IMPACT
07/21/2011 07:26 pm ET | Updated Sep 20, 2011

HuffPost Greatest Person Of The Day: Mireille Schwartz Helps Families Tackle Food Allergies

Mireille Schwartz says she has a different relationship with food than most people.

The founder of the Bay Area Allergy Advisory Board has a seafood allergy that she's lived with her entire life. Her daughter is allergic to peanuts.

"There's an intrepid way that people who don't have food allergies just embrace a meal," she said. "We can never relax to that extent. We have a different relationship with food. I would love to sink my teeth into a sardine just to know what it tastes like, but I'll never have the experience. You miss out."

Schwartz wants to give people like her and her daughter reassurance and help them live more comfortably with food allergies.

Since 2007, the BAAAB has provided medication and medical resources to people with severe food allergies throughout the Bay Area. Nobody is turned away. Schwartz and a small group of funders cover the cost if clients can't pay for treatment.

Schwartz is also working with two board members who she said are searching for a cure for food allergies.

"Within my lifetime, there will be a cure or a really good strategic solution to food allergies," Schwartz said.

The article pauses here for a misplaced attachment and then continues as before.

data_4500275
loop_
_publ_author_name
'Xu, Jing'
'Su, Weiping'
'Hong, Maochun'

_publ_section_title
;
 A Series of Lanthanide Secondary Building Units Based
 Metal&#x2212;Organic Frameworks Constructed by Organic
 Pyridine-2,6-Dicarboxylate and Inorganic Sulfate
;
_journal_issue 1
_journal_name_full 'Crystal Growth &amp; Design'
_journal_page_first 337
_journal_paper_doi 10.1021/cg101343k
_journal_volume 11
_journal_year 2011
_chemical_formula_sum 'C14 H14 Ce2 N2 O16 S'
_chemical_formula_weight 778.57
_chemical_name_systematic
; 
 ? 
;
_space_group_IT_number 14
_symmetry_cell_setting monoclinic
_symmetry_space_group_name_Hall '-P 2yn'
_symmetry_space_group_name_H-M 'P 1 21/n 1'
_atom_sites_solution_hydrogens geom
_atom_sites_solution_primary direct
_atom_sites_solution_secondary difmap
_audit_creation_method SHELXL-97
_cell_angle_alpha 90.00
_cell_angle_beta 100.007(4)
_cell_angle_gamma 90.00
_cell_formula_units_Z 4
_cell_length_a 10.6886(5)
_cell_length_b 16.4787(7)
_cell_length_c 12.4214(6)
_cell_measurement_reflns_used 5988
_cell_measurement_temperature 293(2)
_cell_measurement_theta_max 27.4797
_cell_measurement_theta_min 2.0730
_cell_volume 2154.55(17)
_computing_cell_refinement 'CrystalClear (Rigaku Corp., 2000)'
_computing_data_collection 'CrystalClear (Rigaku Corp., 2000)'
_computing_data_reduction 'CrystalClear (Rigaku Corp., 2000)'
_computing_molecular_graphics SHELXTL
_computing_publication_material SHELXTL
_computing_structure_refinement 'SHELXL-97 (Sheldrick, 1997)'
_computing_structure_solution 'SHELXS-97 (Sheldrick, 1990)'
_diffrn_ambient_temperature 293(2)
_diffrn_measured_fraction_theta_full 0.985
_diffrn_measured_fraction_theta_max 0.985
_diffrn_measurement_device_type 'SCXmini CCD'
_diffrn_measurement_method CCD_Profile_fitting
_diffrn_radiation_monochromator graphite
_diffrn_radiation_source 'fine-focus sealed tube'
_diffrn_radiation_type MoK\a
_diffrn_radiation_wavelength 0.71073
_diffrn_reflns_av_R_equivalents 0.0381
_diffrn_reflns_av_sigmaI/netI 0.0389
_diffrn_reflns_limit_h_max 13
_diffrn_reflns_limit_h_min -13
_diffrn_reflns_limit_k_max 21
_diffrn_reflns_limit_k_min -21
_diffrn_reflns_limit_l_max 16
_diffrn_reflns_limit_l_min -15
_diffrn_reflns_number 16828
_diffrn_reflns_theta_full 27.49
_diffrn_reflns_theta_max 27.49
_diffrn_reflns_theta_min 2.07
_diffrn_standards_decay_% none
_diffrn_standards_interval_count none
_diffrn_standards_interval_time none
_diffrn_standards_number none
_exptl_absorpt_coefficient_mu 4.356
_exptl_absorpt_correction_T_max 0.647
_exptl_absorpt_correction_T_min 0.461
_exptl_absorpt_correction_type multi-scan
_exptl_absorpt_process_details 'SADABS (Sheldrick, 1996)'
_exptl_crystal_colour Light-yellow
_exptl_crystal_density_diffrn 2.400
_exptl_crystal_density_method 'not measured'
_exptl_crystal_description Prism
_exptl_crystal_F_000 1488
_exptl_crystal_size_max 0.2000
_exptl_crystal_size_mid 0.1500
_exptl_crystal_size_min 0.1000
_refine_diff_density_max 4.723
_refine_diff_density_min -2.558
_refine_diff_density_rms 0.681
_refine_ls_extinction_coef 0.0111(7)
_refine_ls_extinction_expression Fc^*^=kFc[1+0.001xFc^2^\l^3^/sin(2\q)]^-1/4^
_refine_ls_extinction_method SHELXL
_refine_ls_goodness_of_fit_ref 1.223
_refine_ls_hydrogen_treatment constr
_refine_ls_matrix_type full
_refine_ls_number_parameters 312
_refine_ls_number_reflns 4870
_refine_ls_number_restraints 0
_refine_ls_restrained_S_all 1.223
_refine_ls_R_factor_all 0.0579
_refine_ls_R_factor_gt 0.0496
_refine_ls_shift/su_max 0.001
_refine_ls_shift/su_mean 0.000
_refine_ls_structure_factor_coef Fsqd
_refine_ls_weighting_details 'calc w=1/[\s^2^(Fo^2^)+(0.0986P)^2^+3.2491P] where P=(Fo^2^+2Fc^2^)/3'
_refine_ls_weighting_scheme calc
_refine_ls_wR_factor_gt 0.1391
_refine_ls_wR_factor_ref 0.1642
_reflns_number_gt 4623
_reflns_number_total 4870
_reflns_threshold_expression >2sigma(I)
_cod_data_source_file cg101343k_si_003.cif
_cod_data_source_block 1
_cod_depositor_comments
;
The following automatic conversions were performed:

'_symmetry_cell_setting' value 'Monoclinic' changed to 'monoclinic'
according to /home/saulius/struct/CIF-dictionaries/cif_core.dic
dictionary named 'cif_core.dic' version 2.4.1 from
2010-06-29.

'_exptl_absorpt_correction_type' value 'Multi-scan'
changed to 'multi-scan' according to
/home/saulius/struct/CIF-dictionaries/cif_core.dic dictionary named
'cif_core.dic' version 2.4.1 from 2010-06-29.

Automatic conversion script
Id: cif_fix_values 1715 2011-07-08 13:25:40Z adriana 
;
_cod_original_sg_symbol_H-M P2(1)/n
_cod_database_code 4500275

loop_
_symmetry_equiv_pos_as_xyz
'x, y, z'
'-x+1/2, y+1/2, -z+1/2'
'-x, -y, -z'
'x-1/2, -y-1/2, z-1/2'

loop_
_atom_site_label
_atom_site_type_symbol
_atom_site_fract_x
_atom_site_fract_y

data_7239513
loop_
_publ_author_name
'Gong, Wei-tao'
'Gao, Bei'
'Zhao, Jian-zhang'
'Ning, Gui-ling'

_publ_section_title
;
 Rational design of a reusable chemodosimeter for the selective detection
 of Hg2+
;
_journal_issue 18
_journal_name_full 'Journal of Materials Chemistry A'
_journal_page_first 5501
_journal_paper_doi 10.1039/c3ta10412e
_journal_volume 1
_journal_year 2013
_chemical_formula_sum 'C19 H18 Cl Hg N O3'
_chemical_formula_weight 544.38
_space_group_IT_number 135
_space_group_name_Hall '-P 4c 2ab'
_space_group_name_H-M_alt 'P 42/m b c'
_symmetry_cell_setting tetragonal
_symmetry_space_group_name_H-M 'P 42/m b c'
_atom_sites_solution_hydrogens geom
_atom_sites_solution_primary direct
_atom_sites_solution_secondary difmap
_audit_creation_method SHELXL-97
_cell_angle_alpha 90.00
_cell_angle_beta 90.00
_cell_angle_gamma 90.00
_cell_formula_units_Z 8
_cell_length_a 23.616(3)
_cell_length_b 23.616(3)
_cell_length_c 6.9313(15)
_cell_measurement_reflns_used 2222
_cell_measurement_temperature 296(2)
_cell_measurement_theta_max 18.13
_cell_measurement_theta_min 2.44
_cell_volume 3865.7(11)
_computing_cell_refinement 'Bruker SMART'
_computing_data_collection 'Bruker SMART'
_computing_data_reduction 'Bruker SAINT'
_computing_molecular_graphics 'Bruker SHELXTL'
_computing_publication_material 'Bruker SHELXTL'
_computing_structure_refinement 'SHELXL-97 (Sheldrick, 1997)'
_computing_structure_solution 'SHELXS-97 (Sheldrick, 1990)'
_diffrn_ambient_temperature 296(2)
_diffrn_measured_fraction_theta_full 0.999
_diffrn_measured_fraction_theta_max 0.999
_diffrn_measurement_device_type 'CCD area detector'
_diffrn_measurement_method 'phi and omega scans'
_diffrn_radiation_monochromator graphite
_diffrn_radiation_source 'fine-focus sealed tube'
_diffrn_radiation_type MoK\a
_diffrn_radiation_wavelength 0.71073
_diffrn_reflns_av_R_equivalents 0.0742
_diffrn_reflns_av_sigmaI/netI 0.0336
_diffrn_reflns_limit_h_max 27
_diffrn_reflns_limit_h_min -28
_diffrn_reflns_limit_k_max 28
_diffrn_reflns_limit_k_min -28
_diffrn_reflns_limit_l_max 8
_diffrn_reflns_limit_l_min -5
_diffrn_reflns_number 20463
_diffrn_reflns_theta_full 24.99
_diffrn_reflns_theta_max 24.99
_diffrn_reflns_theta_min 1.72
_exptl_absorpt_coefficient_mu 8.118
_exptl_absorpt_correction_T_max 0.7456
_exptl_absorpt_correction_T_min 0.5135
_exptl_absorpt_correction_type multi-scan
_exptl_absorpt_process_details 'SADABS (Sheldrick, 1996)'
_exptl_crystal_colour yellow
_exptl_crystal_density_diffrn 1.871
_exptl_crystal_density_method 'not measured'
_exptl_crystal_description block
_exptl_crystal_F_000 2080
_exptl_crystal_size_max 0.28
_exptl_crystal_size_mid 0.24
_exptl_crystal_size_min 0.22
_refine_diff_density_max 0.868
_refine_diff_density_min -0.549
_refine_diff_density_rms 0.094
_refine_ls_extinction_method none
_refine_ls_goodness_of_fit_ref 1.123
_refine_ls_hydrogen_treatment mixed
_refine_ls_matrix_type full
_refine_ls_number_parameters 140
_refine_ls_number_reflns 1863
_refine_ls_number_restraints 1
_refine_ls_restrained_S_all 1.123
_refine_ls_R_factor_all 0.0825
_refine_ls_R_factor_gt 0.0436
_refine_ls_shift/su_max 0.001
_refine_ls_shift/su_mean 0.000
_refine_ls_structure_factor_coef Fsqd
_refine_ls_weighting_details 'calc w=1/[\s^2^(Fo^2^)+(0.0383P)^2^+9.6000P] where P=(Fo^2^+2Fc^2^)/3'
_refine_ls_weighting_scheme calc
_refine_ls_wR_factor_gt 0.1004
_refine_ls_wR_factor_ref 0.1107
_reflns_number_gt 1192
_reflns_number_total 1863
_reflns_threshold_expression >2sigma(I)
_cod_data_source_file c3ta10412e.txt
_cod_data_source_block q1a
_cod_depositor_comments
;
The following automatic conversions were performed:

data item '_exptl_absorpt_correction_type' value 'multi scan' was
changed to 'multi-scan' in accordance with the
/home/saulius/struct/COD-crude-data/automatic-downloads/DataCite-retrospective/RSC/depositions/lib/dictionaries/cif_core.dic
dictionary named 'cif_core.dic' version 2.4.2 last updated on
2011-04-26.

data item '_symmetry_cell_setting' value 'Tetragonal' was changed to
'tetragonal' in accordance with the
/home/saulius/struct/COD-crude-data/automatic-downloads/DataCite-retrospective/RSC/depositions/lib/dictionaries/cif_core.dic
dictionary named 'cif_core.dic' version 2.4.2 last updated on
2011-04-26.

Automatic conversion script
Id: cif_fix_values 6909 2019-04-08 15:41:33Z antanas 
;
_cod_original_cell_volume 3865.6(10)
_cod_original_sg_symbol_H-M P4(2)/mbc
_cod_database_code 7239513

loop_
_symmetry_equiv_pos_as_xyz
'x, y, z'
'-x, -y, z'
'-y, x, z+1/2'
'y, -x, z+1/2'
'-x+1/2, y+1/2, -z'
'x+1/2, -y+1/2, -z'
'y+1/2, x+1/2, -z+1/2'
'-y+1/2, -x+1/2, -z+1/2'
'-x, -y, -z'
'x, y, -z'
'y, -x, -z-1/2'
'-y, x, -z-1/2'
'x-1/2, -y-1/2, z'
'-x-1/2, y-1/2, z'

Until then, Schwartz said she's committed to making life more manageable for her clients.

"I know I've done my job when I don't hear from them again," Schwartz said. "We really provide such excellent strategies that these folks get up and go. They have the tools and they live their lives."

For Schwartz, it's all about providing "can-do" experiences, in which her clients know that what they're eating is safe and delicious.

"It's the joy, the satisfaction, the nourishment, the easy, happy feeling of just munching on something that you love," she said. "It's comforting and gratifying. It's the best."

Being able to have those experiences, and helping others do the same, is part of what makes Schwartz almost glad to have been born with food allergies. They've given her a cause and a purpose.

"The thing about it for me is, if I could flip a switch and not be food allergic, I would not do that," she said. "I'm doing what I need to be doing."

Schwartz would like to see her organization branch out from the Bay Area to the entire country.

"My plan would be to make it a national organization where, in towns and cities all over, there are other people providing this comfort and research," she said. "The more people that can be helping one another the better."

To find out more about the BAAAB, visit its website.